Progressives Rebel Against Pelosi’s Deficit Rules

Progressives Rebel Against Pelosi’s Deficit Rules


House Speaker Nancy Pelosi faced a minor rebellion from the progressive wing of her party on reinstating pay-as-you-go budget rules, or PAYGO, with some Democratic lawmakers arguing that the rule creates an unnecessary impediment to moving forward with ambitious – and costly – new programs such as Medicare for All.
Vox’s Tara Golshan says that “to progressives, PAYGO is like trying to fit progressive talking points into a Paul Ryan-esque worldview, where only balanced budgets and austere entitlement cuts lead to economic growth.”
The imposition of deficit-based restrictions is particularly galling for some Democrats in light of the recent Republican tax cuts that will increase the federal debt by more than $1 trillion. If Republicans can run up the debt with tax cuts for the rich, they ask, why can’t Democrats spend more on social programs without pesky budget rules getting in the way?
While the rebellion against PAYGO failed to truly threaten the Democratic rules package, the issue will likely crop up again as Democrats hash out their agenda for the next two years and beyond.
Here’s a rundown on the Democrat’s intraparty PAYGO fight:

Who supports PAYGO: Fiscal hawks love the PAYGO rule. “We strongly support PAYGO rules that encourage fiscal responsibility,” the Committee for a Responsible Federal Budget said Wednesday. The sense of fiscal discipline the rule creates is embraced by many mainstream Democrats, as well as Republicans, at least when they’re out of power and can’t pass deficit-increasing tax cuts. Pelosi has embraced the PAYGO rule as part of an approach meant to signal to voters that Democrats will govern responsibly, and keep the deficit under control, unlike the GOP. “Democrats believe that you must pay as you go,” she said last year. “Whatever you want to invest in, you must offset.”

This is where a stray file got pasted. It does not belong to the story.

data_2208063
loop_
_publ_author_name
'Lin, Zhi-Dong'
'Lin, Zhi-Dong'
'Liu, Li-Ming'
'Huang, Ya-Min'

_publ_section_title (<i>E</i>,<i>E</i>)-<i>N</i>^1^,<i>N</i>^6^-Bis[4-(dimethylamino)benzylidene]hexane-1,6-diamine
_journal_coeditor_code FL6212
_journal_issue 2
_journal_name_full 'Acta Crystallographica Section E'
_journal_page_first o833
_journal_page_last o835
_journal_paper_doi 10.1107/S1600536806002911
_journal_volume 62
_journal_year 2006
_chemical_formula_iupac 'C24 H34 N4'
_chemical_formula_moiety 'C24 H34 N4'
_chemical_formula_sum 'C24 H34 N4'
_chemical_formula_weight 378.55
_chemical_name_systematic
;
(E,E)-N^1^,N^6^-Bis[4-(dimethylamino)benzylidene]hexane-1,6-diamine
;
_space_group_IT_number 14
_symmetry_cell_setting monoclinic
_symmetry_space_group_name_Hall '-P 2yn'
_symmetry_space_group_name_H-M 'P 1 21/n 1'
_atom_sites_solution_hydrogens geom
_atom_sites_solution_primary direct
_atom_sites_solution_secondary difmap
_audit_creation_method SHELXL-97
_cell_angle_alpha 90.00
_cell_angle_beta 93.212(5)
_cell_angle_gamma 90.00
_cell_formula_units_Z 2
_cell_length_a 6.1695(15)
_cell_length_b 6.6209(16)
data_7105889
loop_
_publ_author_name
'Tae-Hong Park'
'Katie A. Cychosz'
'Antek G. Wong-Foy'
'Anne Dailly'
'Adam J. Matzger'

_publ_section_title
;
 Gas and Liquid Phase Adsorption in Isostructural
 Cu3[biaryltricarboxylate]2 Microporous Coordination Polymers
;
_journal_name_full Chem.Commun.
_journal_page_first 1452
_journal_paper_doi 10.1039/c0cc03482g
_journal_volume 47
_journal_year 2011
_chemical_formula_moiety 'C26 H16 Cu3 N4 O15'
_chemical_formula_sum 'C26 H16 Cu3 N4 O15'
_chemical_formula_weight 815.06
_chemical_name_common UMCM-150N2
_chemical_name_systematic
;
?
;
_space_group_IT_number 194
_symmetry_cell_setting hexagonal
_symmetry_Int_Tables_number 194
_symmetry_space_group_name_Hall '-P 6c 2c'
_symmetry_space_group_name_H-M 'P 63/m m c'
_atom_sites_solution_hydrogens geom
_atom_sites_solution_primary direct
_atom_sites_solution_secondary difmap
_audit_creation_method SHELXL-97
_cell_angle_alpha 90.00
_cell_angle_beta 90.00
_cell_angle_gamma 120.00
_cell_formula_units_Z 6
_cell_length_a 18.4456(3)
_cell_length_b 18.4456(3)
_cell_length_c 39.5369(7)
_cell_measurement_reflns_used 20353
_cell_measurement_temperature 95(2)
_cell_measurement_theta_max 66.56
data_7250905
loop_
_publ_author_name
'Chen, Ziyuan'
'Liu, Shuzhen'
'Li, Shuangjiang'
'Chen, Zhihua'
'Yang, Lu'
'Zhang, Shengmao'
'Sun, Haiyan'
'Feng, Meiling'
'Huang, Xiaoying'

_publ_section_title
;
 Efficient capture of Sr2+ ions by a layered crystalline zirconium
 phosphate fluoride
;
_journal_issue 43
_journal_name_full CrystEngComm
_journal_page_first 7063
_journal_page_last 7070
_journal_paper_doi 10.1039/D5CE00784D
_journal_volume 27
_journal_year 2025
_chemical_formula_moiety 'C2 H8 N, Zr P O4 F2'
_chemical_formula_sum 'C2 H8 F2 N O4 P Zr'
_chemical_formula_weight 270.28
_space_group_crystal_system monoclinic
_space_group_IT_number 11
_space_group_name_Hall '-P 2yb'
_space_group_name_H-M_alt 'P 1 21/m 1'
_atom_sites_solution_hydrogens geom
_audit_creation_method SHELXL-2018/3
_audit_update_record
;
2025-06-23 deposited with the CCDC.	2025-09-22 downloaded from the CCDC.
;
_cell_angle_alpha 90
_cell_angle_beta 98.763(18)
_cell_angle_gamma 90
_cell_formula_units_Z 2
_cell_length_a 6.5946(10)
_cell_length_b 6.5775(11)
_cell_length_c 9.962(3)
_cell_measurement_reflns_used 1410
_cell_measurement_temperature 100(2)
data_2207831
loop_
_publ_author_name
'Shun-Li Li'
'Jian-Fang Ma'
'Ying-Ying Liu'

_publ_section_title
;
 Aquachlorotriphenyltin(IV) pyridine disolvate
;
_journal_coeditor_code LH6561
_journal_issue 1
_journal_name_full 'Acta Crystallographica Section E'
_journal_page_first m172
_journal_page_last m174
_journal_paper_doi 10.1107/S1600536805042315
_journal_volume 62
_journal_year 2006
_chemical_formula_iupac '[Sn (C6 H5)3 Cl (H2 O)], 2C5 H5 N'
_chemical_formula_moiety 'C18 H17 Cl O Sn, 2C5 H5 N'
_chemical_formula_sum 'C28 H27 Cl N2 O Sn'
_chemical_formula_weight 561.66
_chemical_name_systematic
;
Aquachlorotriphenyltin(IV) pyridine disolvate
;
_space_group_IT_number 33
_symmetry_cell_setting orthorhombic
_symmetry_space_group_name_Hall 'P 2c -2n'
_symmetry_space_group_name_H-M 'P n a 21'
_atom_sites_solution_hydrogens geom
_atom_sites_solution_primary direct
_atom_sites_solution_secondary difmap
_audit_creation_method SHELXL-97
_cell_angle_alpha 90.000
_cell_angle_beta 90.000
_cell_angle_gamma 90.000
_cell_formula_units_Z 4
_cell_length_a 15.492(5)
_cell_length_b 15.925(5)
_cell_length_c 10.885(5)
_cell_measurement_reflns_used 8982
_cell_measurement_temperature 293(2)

Who’s opposed: Progressives have for months made clear their opposition to Pelosi’s plan to include the PAYGO rule. After the Democratic rules package was released, lawmakers Ro Khanna (CA) and Alexandria Ocasio-Cortez (NY) announced that they wouldn’t support it because of the PAYGO rule. Khanna tweeted, “It is terrible economics,” adding that “PayGo would be a terrible policy that unilaterally disarms the incoming Democratic majority’s ability to govern.” Ocasio-Cortez tweeted that she sees PAYGO as “a dark political maneuver designed to hamstring progress on healthcare+other [legislation]. We shouldn’t hinder ourselves from the start.”
Some academics who reject the idea that deficits should be a primary concern for lawmakers also protested. Economist Stephanie Kelton of Stony Brook University, a leading critic of the deficit hawks, tweeted, “Why should a Democratic majority operate on the basis of a Republican ideology that even the Republicans don't believe in. Reject #PAYGO as a House rule, then repeal the statute.” Arguing that PAYGO is ultimately about political power, not economics, Mike Konczal of the Roosevelt Institute wrote that, “PAYGO isn't about debt, it's about who gets to exercise power over the legislative process.”

Why it may not matter much one way or another: Whatever political signals the PAYGO rule may send, it may not have as much impact as either its supporters or critics think it will, since the rule can be suspended with a simple majority vote. Rep. Pramila Jayapal (D-WA), who co-chairs the Congressional Progressive Caucus but supports the PAYGO rule, said that the rule won’t get in the way of “advancing key progressive priorities” in the new Congress. “The critical thing here is: Do we have a commitment to waive paygo on critical bills? I think we do,” she said. “I think we’ve not only got a commitment for that, but for hearings on those bills, and we’ve never had that before.” 
Progressives see this fight as a sign of progress: “Fortunately, the mere existence of a divisive, intraparty fight over PAYGO is a sign of vital progress,” writes New York’s Eric Levitz. “For decades, a belief in the necessity of long-term deficit reduction was a source of consensus within the Democratic Party. Democrats might fight about whether spending cuts were necessary — but the idea that new spending would have to be paid for with tax hikes wasn’t controversial. Now it is. And that fact is more important than the details of the House’s ultimate rules package. Khanna and Ocasio-Cortez lost a battle that didn’t matter — and, in so doing, made some tangible progress toward victory in a wider war that does.”